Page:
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After you install VS Code, you are automatically taken to the “Getting Started” website that explains the basics of how VS Code works and also gives you some suggestions on how to set it up depending on which programming languages you are using.
So, as the “Getting Started” page suggests, there are a few things that you might want to do after the installation:
To work with Python, we need Python extension - the most popular of all the VS Code extensions. This extension contains everything that you need for writing Python in VS Code:
When you open the VS Code for the first time, you will see a suggestion of Python package, so you can just click it and it will be automatically installed:
Otherwise, you can install it from the Marketplace - this is how you would normally install all the extensions in the editor. Just open the Marketplace sidebar tab, search for Python, and click “Install”
After you install Python extension, if you try to open a Python file, VS Code will probably ask you if you want to install a linter. Linter is a tool that will point out some easy to fix problems with your code.
Some of the typical problems that it will report includes:
There are plenty of different linters for Python, and VS Code will support most of them out of the box. The
pylint that VS Code is suggesting here is not the one that I would recommend, so instead click “Select linter” and select
flake8 from the list. Flake8 is another popular and widely used linter that is not as strict as pylint. Once you choose it, VS Code will complain that this time “flake8” is not installed, so click the “Install” button.
Keep in mind that installing a linter that way will install it globally. In the next part of the workshop, I will tell you more why installing packages globally is a bad idea, but for now, let’s leave it like that.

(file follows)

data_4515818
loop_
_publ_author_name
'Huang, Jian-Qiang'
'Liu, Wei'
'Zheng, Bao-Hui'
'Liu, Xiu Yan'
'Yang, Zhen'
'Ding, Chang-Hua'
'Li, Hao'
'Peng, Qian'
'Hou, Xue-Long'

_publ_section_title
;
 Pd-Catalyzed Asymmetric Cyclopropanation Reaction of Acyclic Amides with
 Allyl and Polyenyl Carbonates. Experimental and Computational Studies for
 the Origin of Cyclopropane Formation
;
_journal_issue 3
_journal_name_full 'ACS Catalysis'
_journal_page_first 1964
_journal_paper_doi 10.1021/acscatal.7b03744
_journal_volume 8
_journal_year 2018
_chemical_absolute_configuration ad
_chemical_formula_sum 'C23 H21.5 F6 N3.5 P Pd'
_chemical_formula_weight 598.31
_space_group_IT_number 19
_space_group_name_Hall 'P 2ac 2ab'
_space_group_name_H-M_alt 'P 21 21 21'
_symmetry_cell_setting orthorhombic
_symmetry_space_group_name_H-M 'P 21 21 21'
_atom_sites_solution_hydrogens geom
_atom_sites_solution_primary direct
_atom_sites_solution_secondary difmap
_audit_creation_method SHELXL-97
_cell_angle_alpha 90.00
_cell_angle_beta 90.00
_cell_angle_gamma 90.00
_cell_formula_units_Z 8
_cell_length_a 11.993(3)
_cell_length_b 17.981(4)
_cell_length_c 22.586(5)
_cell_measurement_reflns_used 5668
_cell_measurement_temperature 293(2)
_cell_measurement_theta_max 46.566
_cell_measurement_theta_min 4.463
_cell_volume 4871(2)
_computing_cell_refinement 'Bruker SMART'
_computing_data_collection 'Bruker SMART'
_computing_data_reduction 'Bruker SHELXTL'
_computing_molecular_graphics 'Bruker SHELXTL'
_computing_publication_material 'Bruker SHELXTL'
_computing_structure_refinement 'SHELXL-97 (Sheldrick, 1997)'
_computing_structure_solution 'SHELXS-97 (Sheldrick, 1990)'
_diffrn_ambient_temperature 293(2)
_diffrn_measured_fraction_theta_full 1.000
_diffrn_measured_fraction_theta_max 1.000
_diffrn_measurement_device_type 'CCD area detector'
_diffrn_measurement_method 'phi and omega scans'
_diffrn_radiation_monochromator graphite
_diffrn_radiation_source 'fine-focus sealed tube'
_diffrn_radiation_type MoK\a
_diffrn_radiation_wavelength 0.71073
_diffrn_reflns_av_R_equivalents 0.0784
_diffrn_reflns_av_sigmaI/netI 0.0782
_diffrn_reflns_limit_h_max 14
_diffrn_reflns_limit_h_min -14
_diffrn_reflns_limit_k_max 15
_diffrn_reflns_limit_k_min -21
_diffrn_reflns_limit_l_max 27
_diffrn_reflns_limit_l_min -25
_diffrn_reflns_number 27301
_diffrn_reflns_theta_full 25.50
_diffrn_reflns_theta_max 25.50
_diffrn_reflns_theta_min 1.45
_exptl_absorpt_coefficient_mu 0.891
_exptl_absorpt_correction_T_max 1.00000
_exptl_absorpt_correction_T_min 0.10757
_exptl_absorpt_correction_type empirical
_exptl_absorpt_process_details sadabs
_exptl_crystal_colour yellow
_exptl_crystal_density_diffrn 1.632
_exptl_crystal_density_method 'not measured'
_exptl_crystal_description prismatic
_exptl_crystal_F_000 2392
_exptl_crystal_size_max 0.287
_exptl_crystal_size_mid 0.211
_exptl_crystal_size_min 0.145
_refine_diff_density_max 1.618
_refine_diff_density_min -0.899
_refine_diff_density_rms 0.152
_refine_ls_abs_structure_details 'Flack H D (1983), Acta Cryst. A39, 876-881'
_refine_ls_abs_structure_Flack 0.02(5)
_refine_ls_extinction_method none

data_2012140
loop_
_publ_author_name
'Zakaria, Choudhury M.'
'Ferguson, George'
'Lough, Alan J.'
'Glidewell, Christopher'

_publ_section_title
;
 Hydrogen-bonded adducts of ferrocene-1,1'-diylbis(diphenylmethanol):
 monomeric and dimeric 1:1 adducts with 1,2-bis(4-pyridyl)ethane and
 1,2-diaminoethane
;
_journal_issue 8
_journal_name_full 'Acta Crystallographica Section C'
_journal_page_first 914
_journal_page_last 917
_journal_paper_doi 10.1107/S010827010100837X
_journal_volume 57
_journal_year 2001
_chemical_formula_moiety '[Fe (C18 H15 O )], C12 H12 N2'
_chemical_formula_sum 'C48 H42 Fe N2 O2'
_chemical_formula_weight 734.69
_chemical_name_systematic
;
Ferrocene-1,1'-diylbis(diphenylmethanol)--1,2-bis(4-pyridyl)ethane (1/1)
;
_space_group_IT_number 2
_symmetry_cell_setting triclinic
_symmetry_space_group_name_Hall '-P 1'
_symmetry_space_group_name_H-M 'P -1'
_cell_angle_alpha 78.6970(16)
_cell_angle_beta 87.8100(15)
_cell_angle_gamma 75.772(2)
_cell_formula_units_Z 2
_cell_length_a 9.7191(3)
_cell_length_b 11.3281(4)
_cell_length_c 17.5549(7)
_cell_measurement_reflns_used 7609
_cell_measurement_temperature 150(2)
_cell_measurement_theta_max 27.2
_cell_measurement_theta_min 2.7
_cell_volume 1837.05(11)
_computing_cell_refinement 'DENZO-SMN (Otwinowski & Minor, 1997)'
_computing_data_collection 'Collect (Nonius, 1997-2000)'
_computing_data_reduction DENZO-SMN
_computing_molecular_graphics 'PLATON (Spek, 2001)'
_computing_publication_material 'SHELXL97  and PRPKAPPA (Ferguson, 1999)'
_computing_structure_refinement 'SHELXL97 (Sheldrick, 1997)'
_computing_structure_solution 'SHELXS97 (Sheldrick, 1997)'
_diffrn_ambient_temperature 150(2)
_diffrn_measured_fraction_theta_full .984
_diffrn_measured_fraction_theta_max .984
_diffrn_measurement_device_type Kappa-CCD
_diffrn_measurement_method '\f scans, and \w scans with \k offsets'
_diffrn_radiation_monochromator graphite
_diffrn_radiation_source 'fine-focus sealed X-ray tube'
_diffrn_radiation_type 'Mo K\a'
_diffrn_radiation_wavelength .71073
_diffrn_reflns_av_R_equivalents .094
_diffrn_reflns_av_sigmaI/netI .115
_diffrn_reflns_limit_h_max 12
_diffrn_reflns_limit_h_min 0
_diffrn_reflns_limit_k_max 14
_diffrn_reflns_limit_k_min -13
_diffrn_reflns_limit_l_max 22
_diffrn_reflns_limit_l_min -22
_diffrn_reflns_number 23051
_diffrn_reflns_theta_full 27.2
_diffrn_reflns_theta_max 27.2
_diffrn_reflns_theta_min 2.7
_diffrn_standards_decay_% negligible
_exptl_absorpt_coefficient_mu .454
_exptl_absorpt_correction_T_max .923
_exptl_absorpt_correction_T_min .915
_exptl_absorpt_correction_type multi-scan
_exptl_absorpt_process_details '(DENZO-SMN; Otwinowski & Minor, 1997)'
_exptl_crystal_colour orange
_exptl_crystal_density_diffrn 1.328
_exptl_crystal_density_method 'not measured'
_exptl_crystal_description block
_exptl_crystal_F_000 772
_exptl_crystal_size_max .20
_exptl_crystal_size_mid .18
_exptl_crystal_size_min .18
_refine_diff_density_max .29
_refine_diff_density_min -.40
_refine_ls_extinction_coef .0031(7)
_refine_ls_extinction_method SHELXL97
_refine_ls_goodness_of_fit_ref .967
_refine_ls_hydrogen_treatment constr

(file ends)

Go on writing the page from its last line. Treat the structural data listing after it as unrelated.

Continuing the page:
If you are using a brand new Mac OS installation (with the default, system-wide Python 2.7), when you try to install a linter, you will see errors that there is no “Pip” installer available. Hang in there! In the next part of the workshop, I will show you how to install and manage different Python versions. For now, ignore those errors and skip the linter installation.
If you have different versions of Python installed on your computer, VS Code will probably detect that. You can change which version of Python you are using by running the “Python: Select Interpreter” command or clicking its name in the left bottom corner of the screen.
What’s really nice is that VS Code will also detect if you are using a virtual environment, and it will let you select it as the interpreter. I will talk more about virtual environments later in this course. For those of you who don’t know what a virtual environment is - it’s a way to separate different Python packages installed on your computer. The best way to use virtual environments is to create a separate one for each project that you are working on. That way, you won’t mix their dependencies on your computer.
If you don’t choose a correct virtual environment, the “Go to Definition” command might not work correctly, so always make sure that you are using the correct one. Here I have only 2 Python interpreters - the 2.7 system Python and a 3.8.1 version of Python that I just installed. On a freshly installed operating system, you will probably see only one.
codecommand to your terminal
One final step that we should do is to enable the
code command in our terminal. It will let us open any file or directory in the terminal by simply typing
Open the command palette and run “Shell command: Install ‘code’ command in the PATH”. This command creates a symlink from
/usr/local/bin/code to the location of VS Code app. So if, for some reason, this “Install ‘code’ command in PATH” fails, you can create the symlink yourself.
On Windows this step is done during the installation, by checking the “Add to PATH” option.